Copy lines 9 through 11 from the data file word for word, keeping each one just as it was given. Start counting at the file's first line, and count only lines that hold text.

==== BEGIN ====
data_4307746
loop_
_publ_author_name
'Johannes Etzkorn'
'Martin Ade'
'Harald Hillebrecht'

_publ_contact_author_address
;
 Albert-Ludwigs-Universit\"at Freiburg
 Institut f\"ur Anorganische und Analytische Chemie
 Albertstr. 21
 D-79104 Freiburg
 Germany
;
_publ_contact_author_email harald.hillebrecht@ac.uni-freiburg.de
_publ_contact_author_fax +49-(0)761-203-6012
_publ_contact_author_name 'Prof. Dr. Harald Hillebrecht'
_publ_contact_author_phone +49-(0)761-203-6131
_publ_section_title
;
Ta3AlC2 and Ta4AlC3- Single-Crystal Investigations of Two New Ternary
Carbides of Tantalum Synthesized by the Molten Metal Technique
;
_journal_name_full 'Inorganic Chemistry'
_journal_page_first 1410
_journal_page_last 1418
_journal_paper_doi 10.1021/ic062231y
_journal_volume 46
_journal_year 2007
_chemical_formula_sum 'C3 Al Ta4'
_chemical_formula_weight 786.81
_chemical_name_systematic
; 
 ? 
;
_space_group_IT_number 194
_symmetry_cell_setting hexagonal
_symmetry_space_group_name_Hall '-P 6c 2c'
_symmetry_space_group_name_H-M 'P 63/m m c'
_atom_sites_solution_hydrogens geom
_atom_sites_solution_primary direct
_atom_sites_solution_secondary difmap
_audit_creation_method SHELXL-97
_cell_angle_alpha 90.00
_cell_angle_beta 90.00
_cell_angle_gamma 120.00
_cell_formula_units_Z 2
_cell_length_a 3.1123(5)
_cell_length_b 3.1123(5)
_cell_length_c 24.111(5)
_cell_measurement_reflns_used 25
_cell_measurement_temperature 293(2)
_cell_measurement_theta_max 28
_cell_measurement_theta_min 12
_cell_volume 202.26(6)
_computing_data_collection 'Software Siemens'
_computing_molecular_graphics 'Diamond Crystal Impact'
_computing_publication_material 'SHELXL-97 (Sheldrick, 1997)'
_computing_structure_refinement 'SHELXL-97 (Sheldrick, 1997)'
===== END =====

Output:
 Albert-Ludwigs-Universit\"at Freiburg
 Institut f\"ur Anorganische und Analytische Chemie
 Albertstr. 21